The Gillis Lab has been making waves on Twitter recently... and so, of course, TFUI Founder Melissa had to reach out to talk to them about their research. Head of the lab, Andrew Gillis, was kind enough to take some time to speak to us! We talk about embryonic development of cartilaginous fishes to understand the origin and early evolution of vertebrates (curious? Keep reading!), chimaeras, and what he hopes for the scientific future of the UK...
The Fins United Initiative: Thank you for your time, Andrew! We're curious to know... did you always want a science job or did another subject peak your interest first?
Andrew Gillis: I was always really interested in science and maths, and I spent a lot of time collecting and observing things outside as a child. As I approached University, I thought that I wanted to become a medical doctor, and I was taking courses with this in mind - until I took a developmental biology course with a man named Prof. Brian Hall. Developmental biology is the field of study that deals with how things grow from a single cell to a complex organisms with different tissues, body parts, etc. I found the subject fascinating - and Brian’s research inspirational - and this led me to think about alternative careers paths - i.e. a career in research.
AG: It soon became clear to me that a career in science, and particularly in the field of "evolutionary developmental biology” (which is the study of how changes during embryonic development can lead to the evolution of anatomy) could allow me to combine my love of wildlife and the outdoors with my new-found love of animal development. It is probably that combination of interests that eventually led me to develop the research programme that is now the basis of my team’s work here at Cambridge.
TFUI: What is your lab currently studying right now?
AG: We study lots of different things in my lab - the embryonic development of jaws, gills, fins, backbones and paired sense organs - but most everything centres around the embryonic development of cartilaginous fishes. The overarching question that motivates our research is: how did the vertebrate body plan evolve?
TFUI: And what does that mean?
AG: Or, in other words, how (on an evolutionary time scale) did vertebrate animals acquire the key structures that set them apart from their invertebrate cousins. It turns out that understanding how cartilaginous fishes build their body is very important for our understanding of vertebrate body plan evolution. We share a common ancestor with cartilaginous fishes very deep in our evolutionary past (probably ~500 million years ago!).
TFUI: Wow! That is fascinating!
AG: So things that we share in common with cartilaginous fishes, like jaws, must have originated at these very early points in vertebrate evolution. So, for example, if we can understand the genetic mechanisms that different kinds of animals use to build their jaws, then we can compare these mechanisms to identify the most basic, shared programmes that were ancestrally used to build these features in our distant ancestors. On the other hand, we can also use this approach to learn about genetic changes that make different kinds of animals unique - for example, why our jaws are built of bone and are fused with our skull, while shark jaws are built of cartilage, and have only a loose connection to their braincase.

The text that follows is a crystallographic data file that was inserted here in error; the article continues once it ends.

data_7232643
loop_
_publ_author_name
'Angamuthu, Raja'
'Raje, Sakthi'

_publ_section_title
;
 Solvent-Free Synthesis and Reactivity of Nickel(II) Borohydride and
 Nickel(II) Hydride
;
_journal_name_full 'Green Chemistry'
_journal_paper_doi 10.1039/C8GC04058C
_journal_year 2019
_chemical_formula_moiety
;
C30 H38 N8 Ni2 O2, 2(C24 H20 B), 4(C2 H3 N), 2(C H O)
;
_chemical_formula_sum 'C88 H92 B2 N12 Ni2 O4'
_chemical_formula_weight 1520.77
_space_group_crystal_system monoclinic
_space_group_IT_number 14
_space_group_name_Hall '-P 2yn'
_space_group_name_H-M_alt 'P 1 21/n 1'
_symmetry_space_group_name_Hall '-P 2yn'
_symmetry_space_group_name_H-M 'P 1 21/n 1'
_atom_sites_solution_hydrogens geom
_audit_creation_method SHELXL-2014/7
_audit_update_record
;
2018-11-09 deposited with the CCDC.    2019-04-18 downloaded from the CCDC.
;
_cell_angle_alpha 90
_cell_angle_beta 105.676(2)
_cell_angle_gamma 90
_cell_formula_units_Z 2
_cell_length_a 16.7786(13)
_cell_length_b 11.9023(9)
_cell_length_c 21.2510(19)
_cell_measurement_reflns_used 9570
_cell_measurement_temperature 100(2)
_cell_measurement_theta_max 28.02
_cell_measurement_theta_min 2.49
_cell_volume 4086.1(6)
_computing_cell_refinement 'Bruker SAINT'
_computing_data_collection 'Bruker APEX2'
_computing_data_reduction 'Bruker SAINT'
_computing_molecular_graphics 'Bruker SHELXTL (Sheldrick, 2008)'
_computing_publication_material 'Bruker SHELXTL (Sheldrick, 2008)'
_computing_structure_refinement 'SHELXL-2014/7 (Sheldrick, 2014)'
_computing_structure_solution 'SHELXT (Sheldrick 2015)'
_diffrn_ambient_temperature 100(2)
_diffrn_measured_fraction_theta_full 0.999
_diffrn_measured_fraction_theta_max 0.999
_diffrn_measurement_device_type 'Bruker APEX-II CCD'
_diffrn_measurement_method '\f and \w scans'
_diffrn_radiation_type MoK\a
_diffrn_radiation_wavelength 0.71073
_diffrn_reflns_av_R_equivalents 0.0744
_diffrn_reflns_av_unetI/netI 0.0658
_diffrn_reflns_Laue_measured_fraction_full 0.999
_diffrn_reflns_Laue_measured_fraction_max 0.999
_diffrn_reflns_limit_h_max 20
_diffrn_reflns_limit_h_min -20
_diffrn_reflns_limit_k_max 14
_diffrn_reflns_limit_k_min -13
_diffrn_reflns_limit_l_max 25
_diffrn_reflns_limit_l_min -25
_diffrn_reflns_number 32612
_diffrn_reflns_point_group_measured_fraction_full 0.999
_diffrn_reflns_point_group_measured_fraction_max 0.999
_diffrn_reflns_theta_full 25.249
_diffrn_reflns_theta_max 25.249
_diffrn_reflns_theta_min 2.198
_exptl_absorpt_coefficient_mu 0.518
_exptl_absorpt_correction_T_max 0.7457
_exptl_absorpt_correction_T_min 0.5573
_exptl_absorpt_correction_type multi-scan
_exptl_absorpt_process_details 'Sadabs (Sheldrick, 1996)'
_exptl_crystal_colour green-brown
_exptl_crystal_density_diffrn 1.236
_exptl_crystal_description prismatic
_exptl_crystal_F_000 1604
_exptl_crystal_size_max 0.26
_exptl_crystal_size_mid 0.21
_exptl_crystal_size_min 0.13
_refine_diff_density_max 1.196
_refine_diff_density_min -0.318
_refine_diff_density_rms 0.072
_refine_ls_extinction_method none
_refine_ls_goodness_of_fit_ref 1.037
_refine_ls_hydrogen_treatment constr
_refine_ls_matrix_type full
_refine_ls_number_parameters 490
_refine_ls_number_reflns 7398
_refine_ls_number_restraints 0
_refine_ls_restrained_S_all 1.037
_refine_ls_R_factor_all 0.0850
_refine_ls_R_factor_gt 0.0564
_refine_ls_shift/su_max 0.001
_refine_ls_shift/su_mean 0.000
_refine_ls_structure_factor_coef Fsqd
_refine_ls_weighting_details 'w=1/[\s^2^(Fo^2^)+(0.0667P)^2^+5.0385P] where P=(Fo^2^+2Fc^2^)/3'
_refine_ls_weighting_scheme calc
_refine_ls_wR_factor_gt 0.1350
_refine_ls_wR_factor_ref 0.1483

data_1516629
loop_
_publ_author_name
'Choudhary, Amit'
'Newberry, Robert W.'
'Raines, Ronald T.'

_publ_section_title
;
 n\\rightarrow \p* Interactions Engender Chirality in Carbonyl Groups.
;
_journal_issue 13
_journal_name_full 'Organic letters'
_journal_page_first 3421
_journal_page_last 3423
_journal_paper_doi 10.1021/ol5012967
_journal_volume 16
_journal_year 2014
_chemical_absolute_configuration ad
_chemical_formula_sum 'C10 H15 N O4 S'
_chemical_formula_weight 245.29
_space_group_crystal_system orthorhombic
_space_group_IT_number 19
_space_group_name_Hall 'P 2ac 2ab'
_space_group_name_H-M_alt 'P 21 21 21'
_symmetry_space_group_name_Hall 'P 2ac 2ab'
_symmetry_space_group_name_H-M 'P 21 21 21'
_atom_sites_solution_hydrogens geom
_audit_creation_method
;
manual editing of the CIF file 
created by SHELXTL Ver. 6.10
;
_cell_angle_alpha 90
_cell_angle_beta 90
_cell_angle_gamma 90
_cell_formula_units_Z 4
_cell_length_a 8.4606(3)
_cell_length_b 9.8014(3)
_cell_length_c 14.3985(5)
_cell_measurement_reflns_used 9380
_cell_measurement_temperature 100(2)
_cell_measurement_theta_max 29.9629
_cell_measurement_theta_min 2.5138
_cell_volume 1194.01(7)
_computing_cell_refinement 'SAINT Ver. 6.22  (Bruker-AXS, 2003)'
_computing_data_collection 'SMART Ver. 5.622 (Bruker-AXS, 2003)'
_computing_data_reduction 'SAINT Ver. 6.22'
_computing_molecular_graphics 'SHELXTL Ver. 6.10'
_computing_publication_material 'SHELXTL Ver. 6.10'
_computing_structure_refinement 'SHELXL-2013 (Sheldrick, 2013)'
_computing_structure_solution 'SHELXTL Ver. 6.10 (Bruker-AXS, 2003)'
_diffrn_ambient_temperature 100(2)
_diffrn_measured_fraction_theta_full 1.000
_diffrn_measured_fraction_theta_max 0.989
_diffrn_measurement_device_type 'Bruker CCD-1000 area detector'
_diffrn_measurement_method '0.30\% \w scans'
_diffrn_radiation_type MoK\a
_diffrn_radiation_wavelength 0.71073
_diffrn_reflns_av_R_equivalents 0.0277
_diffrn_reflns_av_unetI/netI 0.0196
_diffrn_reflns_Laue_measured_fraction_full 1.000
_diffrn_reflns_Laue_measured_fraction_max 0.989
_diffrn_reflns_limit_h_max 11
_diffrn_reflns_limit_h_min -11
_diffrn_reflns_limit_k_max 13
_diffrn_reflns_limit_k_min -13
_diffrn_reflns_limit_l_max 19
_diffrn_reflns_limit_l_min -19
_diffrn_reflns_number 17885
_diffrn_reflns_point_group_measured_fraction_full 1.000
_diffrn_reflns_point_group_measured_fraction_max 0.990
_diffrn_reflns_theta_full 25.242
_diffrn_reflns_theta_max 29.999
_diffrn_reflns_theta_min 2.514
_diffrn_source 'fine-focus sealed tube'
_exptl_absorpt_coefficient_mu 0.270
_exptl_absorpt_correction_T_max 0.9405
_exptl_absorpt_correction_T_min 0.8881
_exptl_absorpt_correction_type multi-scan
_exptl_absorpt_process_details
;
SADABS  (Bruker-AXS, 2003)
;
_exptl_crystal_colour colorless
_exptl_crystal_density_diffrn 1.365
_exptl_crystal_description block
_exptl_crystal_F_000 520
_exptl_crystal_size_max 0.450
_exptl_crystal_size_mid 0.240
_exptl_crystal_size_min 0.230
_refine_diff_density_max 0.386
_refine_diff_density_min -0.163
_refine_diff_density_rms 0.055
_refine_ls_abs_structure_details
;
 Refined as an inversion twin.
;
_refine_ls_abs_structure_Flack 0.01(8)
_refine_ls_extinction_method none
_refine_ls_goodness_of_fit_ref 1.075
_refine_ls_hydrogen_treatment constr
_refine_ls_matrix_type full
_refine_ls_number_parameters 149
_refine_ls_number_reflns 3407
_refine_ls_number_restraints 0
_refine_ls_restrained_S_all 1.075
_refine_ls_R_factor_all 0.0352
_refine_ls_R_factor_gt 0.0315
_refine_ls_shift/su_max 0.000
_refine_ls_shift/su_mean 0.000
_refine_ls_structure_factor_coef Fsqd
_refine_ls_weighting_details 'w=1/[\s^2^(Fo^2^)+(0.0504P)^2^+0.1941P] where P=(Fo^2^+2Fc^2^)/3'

TFUI: So, in your opinion, why is your work so important?
AG: Our work is what you would call basic research - i.e. it is done not with the express aim of curing a disease or developing a new product, but rather to gain a fundamental understanding of how biological systems work. It is our hope that by reconstructing the evolutionary history of the vertebrate body, we will come to learn more about ourselves, and about the mechanisms that have led to the incredible diversity of life that we see on earth today. Of course, that is not to say that our research won’t also contribute to cures for diseases or other similar advances. We spend a lot of our time investigating the genetic basis of skeletal development in sharks and skates, and there is a very good chance that discoveries that we make in this area could someday advance cures of skeletal disorders, such as osteoarthritis. Nature has conducted millions of experiments for us, through the evolution of a plethora of species, with countless examples of adaptation to (sometimes rather extreme) challenges. By understanding how animals have evolved ways to solve problems - whether repairing an injured organs, swimming more efficiently or continuously replacing their teeth - we can almost certainly learn new ways to approach the many challenges that humans face our daily lives.